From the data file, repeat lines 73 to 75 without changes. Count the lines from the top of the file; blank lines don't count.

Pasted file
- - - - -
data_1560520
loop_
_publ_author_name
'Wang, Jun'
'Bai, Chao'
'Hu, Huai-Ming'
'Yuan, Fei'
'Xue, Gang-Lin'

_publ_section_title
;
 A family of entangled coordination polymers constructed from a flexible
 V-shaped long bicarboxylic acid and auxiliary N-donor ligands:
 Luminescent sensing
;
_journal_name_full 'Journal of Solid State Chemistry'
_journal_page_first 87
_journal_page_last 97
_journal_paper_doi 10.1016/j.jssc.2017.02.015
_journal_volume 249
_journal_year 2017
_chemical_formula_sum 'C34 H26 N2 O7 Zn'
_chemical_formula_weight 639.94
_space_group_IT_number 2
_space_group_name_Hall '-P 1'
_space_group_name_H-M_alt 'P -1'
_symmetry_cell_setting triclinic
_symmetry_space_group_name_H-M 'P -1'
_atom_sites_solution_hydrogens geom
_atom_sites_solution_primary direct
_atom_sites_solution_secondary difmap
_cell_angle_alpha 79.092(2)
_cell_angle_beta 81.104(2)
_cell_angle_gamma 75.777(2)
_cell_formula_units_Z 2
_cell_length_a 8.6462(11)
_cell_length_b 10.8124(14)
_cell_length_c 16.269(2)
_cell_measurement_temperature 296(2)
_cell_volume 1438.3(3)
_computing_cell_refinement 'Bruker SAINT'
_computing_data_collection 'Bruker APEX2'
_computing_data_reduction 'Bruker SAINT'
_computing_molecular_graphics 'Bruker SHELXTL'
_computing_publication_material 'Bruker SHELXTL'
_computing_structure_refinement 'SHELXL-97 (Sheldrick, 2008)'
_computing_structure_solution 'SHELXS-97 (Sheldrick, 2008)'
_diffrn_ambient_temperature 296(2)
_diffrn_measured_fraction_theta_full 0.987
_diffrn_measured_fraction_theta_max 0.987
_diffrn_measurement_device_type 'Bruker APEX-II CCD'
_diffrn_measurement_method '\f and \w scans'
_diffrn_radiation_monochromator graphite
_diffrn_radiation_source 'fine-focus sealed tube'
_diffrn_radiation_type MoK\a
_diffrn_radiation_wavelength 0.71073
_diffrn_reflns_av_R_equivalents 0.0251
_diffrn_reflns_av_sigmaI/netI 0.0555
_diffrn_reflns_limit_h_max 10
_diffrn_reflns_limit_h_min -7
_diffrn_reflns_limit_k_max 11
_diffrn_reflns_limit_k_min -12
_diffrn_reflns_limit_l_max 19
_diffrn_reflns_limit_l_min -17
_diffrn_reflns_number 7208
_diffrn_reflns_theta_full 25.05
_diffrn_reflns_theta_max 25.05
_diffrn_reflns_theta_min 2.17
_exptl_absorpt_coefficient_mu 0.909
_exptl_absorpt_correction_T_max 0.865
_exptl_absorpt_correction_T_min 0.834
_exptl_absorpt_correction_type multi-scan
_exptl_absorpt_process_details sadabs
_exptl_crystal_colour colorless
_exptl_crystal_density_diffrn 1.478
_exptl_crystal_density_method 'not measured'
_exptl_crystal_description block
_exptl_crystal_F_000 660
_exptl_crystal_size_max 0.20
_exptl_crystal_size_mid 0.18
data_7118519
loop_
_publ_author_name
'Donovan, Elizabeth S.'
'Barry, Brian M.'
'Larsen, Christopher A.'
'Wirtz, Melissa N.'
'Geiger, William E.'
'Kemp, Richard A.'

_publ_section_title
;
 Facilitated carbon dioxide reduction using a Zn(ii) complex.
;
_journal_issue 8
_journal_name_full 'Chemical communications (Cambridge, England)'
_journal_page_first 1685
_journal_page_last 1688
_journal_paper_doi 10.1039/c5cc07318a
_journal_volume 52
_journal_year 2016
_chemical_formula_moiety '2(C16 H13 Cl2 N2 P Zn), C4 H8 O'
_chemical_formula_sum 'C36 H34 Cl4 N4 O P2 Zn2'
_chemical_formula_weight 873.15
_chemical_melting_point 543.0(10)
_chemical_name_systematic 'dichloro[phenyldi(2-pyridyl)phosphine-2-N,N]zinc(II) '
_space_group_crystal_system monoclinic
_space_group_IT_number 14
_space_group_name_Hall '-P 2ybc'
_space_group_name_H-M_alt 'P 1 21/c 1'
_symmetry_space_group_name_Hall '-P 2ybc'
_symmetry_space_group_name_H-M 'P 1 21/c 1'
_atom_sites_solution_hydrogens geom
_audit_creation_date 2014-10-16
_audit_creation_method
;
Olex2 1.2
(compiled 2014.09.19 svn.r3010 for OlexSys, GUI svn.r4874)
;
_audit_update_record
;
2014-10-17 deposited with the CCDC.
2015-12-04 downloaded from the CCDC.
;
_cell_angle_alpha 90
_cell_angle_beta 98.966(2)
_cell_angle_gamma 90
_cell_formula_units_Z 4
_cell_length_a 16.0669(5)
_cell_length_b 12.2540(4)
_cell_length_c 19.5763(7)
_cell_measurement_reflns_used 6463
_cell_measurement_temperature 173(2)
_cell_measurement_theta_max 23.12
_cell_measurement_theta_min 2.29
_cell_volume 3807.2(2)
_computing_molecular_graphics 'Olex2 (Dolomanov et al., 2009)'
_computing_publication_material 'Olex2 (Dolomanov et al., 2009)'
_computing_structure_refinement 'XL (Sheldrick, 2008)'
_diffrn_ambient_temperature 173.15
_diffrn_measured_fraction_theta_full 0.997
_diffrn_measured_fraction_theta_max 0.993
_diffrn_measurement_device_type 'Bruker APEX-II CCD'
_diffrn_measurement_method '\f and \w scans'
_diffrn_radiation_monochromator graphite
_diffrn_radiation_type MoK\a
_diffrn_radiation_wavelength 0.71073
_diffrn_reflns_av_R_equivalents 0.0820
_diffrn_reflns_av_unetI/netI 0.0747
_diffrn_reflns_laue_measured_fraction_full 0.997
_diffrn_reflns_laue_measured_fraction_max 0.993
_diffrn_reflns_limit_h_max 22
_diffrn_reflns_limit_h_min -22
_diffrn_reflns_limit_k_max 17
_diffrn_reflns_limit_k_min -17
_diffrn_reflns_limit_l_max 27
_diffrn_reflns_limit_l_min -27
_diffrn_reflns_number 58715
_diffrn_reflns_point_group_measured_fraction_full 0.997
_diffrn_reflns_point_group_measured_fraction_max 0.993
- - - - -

_exptl_crystal_colour colorless
_exptl_crystal_density_diffrn 1.478
_exptl_crystal_density_method 'not measured'